Richard Denison, Ph.D., is a Lead Senior Scientist.
A recent column in the New York Times focused on some differences that have surfaced inside the environmental community during the long fight for federal chemicals policy reform. I’d like to write today about what we have in common, and how our differences can make us stronger—because I don’t want anyone to be left with the false impression that EDF believes there is only one strategy for environmentalists to pursue on the road to reform.
While we believe our approach of bipartisan engagement has been effective in moving and improving legislation to reform the Toxic Substances Control Act (TSCA), we also understand and appreciate the strategies employed by other groups. Principled opponents of legislative proposals have helped to identify legitimate concerns and to pressure lawmakers to address those concerns. Collectively, these varied efforts have yielded a strong bipartisan Senate bill that will advance protections for public health and the environment.
EDF believes that the longstanding efforts of many state governments and state- and local-based advocates have also been essential to get us to where we are today. These efforts have both directly addressed risks posed by toxic chemicals, and driven the chemical industry to the negotiating table on TSCA reform after years of complacency.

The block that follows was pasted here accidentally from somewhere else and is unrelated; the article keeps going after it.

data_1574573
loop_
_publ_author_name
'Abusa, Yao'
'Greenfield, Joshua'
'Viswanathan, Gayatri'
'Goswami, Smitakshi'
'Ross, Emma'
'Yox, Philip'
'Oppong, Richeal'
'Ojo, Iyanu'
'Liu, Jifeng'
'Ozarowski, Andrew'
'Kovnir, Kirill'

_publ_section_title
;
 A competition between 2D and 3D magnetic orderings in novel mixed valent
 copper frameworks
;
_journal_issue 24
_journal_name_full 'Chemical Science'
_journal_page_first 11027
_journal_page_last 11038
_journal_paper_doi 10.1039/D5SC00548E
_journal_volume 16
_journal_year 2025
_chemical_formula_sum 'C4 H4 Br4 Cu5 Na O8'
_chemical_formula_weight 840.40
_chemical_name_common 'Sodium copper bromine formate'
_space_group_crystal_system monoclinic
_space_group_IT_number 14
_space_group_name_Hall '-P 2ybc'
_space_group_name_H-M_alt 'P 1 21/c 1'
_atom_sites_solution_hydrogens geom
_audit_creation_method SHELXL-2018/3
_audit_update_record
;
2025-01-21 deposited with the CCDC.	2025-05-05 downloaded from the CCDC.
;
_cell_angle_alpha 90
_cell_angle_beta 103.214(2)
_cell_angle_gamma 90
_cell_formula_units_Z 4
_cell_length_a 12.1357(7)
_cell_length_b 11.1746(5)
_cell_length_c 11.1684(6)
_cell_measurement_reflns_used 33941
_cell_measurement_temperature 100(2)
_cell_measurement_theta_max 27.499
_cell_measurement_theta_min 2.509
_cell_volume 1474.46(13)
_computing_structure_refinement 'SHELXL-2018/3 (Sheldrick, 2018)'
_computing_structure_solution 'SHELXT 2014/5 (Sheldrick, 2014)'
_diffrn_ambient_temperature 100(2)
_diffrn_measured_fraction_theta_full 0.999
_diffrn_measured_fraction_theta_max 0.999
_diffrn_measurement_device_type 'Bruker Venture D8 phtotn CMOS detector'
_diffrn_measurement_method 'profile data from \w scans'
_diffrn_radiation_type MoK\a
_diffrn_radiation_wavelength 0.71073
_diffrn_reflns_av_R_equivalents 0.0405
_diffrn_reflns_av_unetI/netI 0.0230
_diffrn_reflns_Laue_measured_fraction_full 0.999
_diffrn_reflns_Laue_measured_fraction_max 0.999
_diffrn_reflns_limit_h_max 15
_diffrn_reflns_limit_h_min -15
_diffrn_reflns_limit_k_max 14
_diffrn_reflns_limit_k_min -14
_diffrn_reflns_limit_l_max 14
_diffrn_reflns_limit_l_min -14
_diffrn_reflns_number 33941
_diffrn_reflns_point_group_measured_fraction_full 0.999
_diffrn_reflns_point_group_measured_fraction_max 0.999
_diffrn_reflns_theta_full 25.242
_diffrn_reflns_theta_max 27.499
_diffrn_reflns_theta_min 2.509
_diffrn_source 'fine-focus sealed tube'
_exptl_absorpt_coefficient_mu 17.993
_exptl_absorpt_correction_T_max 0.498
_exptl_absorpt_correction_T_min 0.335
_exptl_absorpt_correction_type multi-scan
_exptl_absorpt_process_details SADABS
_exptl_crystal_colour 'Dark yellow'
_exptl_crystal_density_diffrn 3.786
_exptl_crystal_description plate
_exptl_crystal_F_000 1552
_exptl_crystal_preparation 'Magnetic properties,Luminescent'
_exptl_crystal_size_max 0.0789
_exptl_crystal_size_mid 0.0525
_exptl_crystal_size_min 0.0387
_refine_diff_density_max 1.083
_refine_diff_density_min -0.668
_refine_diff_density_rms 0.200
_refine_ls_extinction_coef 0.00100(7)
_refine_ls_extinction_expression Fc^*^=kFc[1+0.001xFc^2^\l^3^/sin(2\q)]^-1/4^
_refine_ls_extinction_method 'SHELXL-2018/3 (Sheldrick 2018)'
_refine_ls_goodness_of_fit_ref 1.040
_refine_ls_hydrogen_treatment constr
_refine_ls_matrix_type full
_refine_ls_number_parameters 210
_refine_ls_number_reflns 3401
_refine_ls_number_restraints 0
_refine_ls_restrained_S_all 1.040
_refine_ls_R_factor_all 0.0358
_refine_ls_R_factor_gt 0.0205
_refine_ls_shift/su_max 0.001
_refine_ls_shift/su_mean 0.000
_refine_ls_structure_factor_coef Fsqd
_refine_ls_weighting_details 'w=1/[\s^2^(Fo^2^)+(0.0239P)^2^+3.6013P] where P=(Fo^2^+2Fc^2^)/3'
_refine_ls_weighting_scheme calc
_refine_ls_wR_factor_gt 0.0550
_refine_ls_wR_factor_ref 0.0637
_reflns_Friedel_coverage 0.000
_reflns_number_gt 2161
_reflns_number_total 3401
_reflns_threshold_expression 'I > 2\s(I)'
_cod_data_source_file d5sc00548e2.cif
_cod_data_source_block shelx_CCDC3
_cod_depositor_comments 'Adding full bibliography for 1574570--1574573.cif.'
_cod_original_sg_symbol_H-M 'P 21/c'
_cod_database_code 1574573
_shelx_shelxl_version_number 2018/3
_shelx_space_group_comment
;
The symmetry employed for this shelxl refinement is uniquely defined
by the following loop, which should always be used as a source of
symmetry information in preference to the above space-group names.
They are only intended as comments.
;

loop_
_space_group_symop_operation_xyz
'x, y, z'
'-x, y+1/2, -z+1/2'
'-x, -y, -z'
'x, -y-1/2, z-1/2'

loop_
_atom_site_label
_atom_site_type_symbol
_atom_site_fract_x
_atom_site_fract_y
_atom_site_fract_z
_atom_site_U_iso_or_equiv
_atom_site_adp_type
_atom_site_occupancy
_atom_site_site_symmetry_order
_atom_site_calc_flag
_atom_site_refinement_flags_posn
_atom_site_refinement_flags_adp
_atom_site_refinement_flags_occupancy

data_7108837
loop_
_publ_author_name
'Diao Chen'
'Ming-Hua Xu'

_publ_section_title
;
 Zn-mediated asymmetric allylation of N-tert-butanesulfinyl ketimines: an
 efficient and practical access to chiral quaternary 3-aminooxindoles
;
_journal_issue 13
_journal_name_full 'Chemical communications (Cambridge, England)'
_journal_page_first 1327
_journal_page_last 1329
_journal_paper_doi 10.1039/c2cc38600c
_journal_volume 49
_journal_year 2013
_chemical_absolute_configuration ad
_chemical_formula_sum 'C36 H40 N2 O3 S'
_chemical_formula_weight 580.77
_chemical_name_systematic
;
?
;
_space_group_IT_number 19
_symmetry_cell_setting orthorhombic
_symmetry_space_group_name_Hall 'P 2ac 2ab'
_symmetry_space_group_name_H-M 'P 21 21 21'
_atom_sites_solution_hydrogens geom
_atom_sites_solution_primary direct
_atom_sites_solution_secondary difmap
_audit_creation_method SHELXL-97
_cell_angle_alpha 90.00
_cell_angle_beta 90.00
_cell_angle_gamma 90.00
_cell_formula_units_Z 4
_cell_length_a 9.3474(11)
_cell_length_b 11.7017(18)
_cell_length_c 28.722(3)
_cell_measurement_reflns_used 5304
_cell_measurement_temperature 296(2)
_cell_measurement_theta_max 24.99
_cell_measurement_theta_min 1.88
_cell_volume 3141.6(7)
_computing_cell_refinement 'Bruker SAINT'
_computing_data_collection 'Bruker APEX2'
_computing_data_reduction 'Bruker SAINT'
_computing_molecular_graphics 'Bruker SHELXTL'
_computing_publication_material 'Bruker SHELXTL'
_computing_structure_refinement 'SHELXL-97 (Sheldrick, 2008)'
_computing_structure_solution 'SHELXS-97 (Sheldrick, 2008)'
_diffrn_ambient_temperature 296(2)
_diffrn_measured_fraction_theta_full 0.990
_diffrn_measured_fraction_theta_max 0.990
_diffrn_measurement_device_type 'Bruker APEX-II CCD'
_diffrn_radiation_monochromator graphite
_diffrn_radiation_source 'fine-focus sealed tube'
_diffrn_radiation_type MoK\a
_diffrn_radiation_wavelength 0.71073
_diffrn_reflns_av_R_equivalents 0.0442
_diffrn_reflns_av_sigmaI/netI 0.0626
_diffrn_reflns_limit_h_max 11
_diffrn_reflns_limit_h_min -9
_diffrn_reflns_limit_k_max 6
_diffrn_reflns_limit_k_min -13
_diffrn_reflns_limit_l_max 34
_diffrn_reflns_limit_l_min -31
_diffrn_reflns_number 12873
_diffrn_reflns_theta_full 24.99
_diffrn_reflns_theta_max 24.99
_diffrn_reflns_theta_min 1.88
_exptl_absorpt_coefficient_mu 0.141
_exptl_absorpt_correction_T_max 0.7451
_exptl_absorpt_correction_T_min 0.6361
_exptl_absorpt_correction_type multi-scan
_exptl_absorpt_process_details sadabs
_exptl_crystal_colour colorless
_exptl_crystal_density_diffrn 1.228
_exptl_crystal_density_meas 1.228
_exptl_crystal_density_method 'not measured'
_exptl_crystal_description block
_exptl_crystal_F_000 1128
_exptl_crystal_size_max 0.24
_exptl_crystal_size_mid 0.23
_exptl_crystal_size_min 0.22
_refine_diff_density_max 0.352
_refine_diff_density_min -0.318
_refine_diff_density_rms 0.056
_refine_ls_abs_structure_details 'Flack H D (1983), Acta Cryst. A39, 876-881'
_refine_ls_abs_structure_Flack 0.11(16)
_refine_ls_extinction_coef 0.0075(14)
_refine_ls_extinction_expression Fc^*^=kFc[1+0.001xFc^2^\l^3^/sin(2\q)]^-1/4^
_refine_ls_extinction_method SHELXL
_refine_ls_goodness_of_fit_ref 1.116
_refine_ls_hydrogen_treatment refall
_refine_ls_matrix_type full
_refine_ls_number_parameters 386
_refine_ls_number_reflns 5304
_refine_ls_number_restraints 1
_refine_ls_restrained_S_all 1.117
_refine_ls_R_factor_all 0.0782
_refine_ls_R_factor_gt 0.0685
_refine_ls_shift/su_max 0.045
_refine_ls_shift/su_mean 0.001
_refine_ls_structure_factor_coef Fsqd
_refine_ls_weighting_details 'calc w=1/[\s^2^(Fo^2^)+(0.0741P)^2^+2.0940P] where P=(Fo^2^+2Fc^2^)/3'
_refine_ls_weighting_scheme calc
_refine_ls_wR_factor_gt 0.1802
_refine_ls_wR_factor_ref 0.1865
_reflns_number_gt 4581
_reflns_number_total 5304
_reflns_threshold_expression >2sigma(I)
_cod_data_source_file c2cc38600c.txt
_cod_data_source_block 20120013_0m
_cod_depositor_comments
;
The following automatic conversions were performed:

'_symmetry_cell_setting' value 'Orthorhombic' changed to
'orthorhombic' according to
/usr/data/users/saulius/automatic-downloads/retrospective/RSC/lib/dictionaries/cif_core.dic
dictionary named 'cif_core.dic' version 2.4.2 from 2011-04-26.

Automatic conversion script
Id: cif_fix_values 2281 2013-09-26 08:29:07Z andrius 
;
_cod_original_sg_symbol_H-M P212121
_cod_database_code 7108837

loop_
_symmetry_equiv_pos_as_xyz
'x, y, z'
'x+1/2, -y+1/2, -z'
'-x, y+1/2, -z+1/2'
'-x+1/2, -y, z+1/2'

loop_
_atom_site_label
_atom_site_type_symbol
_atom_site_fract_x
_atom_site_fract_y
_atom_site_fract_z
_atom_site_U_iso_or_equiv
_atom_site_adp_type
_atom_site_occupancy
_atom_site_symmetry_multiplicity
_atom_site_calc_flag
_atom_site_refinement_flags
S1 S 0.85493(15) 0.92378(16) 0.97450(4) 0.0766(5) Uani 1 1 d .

As essential as that state-level work has been and remains, we believe it is not sufficient. We must also secure a strong federal system that provides EPA with the authority and resources needed to establish nationwide protections from chemical risks. From the beginning, one of the biggest challenges in strengthening TSCA has been to strike an appropriate balance between state and federal authority. EDF was clear early on that initial bipartisan legislative proposals were far too sweeping in their preemption of state authority (see, for example, pages 1 and 8 of my 2013 testimony on the Chemical Safety Improvement Act). For the past two and a half years, we have worked diligently to press lawmakers to narrow that preemption and retain a strong role for states, while preserving the solid bipartisan support that is essential for getting a bill to the President’s desk.
While we have supported the Lautenberg Act, we have also fought for improvements in the bill. As improvements were made, 60 Senators, including progressive Democrats like Sens. Whitehouse and Markey, have come to support to the bill.
Getting a strong TSCA reform bill enacted into law has demanded, and will continue to demand, input from a broad set of stakeholders. Differences in strategy and approach can strengthen, rather than diminish, that outcome.